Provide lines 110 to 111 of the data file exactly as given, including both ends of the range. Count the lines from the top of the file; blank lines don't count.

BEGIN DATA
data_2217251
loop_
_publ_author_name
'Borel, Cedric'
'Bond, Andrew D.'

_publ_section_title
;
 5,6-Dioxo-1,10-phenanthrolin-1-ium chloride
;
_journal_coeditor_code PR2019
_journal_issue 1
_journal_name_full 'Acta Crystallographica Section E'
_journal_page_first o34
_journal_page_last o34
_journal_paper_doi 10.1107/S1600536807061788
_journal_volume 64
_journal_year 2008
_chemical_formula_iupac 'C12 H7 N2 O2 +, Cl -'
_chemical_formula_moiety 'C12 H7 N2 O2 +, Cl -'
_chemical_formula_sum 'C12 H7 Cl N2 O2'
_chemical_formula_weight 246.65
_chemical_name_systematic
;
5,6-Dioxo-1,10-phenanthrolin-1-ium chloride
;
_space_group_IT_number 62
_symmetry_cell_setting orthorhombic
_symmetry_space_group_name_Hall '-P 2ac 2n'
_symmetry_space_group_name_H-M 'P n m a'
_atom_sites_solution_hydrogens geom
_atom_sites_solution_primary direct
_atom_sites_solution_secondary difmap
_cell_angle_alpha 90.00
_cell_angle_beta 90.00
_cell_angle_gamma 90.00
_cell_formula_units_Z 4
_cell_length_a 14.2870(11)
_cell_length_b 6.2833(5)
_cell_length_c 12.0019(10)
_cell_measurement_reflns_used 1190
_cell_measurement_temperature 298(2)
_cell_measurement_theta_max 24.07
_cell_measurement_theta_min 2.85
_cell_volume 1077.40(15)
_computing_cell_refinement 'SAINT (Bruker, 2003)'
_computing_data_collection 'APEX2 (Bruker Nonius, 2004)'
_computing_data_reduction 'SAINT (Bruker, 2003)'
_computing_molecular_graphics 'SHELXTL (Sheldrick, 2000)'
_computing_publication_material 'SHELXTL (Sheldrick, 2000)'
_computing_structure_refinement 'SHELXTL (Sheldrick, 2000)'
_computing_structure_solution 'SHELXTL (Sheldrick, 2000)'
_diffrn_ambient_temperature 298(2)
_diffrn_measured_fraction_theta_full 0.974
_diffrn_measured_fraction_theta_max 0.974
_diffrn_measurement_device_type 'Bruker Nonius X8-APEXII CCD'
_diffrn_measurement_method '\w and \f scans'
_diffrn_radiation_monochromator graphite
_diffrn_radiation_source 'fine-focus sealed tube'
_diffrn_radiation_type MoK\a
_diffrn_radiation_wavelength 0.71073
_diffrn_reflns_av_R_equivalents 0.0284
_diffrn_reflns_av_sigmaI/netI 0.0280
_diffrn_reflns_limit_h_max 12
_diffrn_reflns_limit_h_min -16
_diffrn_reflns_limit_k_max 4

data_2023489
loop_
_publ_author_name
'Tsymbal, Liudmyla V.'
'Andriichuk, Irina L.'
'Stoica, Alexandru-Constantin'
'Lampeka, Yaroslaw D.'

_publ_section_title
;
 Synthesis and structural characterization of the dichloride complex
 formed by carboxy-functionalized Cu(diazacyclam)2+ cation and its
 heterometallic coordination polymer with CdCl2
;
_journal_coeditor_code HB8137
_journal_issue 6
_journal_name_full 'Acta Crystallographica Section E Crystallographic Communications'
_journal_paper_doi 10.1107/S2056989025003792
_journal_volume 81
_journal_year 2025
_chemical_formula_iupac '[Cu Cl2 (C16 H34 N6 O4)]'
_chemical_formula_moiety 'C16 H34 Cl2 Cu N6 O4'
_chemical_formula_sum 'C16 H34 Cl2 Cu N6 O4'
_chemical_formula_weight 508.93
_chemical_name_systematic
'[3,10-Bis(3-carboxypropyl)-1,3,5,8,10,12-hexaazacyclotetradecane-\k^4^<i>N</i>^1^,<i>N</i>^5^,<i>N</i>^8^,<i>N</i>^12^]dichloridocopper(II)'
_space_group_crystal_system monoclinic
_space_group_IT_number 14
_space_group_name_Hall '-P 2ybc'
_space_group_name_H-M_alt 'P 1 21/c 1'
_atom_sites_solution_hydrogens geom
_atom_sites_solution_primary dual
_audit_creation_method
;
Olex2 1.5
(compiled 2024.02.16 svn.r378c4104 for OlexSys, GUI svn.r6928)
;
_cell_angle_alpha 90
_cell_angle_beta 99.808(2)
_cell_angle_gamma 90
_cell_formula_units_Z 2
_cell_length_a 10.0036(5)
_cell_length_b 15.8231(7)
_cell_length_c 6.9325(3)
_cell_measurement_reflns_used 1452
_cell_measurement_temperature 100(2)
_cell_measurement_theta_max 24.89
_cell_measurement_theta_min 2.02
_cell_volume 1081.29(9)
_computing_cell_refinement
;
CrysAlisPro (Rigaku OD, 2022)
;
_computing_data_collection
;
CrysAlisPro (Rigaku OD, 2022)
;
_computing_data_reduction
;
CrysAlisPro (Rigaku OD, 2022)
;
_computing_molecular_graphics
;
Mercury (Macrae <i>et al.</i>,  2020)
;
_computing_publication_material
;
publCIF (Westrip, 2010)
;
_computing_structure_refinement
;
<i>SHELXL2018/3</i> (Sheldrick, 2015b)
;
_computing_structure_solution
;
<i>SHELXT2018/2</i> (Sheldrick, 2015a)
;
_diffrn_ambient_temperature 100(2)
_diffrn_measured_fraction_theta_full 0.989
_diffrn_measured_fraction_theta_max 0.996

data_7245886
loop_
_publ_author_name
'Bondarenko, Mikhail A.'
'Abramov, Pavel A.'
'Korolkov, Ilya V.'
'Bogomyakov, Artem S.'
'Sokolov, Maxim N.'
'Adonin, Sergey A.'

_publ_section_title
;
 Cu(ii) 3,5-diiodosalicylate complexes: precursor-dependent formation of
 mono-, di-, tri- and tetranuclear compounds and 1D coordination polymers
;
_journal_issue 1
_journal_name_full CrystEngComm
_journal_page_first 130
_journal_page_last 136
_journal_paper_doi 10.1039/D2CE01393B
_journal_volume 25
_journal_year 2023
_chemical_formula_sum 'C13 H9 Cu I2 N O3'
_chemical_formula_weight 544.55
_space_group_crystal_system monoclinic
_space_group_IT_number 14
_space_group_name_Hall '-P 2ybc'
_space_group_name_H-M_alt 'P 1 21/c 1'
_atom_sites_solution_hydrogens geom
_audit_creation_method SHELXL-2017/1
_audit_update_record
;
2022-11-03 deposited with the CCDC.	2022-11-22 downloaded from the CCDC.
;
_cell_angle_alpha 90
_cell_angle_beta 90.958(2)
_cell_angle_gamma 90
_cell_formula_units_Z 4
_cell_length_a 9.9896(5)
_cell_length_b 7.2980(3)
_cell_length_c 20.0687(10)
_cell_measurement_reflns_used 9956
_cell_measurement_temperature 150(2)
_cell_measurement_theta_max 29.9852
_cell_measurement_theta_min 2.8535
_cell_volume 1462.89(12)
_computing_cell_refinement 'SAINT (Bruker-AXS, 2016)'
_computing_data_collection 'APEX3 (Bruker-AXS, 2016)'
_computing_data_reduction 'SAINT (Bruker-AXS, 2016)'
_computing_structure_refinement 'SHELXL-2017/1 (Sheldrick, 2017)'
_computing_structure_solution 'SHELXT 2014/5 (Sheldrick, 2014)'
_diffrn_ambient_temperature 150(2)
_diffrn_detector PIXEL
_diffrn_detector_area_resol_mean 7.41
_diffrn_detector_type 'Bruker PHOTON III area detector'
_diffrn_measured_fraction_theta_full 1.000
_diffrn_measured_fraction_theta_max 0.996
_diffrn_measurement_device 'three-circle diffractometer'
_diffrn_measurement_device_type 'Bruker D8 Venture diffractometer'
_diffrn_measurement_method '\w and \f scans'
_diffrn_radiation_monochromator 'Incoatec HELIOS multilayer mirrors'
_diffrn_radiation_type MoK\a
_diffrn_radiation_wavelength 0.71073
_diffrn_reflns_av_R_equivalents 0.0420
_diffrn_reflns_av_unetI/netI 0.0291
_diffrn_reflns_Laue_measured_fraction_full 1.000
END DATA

_cell_measurement_temperature 100(2)
_cell_measurement_theta_max 24.89